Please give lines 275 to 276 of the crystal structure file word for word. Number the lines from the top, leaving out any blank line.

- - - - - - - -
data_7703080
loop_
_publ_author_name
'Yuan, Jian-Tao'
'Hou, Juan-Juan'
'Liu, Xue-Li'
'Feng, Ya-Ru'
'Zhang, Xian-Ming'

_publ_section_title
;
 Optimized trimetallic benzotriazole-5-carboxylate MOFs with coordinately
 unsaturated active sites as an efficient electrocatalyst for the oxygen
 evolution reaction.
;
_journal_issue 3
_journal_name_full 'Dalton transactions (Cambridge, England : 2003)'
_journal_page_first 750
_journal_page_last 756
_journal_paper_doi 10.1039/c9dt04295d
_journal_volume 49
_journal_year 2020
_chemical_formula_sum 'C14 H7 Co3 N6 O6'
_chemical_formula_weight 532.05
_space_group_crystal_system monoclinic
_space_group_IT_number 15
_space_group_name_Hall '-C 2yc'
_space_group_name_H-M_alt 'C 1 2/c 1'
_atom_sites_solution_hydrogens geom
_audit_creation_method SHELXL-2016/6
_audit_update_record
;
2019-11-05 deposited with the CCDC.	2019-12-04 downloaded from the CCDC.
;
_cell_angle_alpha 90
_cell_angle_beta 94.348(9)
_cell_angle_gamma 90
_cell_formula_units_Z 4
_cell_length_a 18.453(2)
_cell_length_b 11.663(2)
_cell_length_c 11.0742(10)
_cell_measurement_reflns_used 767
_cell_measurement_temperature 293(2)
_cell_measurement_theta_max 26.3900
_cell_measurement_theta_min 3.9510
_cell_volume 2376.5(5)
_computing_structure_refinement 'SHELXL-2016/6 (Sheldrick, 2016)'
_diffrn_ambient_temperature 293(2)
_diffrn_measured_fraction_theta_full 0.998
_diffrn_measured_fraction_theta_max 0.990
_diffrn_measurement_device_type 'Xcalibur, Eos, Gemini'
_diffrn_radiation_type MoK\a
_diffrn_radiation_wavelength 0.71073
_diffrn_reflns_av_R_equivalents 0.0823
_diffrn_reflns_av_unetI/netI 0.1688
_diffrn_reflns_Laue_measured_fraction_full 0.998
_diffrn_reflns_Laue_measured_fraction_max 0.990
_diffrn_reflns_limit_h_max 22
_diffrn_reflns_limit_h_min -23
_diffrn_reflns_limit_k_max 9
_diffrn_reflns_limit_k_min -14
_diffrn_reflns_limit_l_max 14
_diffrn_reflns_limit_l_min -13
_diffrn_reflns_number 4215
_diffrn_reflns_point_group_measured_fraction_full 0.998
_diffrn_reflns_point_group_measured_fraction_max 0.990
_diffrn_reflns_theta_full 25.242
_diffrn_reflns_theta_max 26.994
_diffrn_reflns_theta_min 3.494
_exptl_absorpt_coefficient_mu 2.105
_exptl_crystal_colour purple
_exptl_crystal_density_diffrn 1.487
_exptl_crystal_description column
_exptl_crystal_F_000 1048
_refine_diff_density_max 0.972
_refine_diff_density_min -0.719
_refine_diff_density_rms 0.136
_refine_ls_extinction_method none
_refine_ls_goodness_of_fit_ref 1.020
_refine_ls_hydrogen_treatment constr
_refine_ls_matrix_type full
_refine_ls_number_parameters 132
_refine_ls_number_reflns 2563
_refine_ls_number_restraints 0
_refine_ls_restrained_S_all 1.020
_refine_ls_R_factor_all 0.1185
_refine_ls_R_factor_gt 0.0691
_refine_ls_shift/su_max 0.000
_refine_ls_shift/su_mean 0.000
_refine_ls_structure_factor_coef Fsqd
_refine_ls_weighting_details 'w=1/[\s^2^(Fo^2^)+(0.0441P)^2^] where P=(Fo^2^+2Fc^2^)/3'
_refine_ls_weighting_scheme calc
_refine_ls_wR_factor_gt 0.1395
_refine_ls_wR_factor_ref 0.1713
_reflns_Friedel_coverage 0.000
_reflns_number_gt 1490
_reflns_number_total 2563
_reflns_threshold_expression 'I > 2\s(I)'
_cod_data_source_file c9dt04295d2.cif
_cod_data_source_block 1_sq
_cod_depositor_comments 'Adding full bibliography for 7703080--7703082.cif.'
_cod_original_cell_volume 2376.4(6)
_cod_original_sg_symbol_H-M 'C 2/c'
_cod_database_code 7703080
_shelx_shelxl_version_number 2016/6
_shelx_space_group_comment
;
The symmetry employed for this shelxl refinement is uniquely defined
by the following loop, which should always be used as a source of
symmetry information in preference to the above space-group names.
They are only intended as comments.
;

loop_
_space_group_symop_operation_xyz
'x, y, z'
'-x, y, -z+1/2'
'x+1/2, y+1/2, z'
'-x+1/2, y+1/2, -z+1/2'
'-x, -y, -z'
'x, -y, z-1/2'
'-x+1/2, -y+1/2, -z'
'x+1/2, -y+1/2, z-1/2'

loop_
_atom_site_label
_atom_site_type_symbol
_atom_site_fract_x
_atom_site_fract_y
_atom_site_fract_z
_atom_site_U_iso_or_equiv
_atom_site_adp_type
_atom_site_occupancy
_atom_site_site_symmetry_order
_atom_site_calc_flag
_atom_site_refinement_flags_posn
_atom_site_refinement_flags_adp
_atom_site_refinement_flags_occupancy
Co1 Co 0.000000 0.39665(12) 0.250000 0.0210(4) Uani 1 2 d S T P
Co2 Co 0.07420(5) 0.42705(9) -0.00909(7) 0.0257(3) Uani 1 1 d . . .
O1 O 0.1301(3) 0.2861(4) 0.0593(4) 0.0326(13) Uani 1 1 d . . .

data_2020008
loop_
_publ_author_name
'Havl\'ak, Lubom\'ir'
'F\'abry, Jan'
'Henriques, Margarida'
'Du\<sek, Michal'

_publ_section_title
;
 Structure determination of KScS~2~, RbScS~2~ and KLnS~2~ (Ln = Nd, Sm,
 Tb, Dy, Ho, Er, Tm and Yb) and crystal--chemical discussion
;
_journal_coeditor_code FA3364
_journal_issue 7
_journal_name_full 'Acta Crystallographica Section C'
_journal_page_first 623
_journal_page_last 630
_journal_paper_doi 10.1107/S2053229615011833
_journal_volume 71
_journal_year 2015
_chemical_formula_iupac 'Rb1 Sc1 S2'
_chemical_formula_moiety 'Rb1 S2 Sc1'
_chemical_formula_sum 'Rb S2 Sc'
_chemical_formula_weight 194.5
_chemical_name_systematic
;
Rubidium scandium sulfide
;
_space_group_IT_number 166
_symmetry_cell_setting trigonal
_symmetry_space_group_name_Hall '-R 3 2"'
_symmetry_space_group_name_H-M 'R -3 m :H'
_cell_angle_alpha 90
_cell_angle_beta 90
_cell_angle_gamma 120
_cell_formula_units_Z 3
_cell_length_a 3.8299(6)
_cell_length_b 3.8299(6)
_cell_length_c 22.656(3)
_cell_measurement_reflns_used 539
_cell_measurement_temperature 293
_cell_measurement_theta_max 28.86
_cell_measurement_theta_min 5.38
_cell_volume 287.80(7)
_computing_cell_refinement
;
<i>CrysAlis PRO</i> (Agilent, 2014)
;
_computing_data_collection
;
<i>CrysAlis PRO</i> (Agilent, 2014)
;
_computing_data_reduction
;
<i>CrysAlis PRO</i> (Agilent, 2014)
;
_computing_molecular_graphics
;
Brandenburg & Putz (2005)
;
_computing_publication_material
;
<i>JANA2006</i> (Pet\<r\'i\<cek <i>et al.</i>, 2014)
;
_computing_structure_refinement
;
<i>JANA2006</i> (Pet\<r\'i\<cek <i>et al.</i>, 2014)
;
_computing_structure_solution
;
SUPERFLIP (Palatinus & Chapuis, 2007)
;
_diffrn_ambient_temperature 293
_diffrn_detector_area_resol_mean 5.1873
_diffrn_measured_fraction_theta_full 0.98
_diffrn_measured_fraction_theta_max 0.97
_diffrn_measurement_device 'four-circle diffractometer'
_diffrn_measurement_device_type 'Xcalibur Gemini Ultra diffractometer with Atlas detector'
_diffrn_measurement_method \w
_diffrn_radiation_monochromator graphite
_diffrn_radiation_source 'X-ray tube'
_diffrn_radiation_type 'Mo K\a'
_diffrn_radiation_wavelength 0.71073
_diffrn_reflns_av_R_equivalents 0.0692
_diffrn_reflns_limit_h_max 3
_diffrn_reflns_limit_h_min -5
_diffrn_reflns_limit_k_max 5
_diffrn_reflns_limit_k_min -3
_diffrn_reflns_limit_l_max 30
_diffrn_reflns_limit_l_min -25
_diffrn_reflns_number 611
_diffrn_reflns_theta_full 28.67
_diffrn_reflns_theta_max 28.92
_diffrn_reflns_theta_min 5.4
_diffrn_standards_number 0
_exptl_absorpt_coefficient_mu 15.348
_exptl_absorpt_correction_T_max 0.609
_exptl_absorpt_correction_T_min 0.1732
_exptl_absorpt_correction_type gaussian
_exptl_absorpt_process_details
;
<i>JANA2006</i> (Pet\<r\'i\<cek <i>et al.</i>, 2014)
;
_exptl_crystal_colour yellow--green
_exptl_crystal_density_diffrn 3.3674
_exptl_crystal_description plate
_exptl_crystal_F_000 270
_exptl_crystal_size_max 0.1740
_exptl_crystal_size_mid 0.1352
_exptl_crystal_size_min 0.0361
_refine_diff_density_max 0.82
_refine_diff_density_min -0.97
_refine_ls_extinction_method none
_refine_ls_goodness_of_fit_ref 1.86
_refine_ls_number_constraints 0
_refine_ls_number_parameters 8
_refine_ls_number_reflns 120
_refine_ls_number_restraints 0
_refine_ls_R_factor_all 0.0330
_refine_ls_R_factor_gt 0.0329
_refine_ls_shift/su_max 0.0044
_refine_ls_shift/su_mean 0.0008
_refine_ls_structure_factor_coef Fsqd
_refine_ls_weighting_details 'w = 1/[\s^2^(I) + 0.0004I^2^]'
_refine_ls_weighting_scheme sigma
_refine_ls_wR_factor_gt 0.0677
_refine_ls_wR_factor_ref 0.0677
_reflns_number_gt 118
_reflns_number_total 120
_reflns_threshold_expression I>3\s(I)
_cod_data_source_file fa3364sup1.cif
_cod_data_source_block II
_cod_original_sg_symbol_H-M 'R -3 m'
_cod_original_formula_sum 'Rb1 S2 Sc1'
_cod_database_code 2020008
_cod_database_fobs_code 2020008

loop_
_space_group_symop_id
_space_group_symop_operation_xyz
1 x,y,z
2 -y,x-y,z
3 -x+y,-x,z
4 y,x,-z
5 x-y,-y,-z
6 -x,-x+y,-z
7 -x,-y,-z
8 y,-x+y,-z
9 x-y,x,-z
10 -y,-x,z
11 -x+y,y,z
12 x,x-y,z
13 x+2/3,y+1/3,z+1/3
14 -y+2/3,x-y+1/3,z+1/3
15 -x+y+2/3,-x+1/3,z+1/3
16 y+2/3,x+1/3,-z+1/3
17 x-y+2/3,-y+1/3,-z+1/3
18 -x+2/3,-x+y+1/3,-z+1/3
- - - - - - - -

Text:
loop_
_space_group_symop_id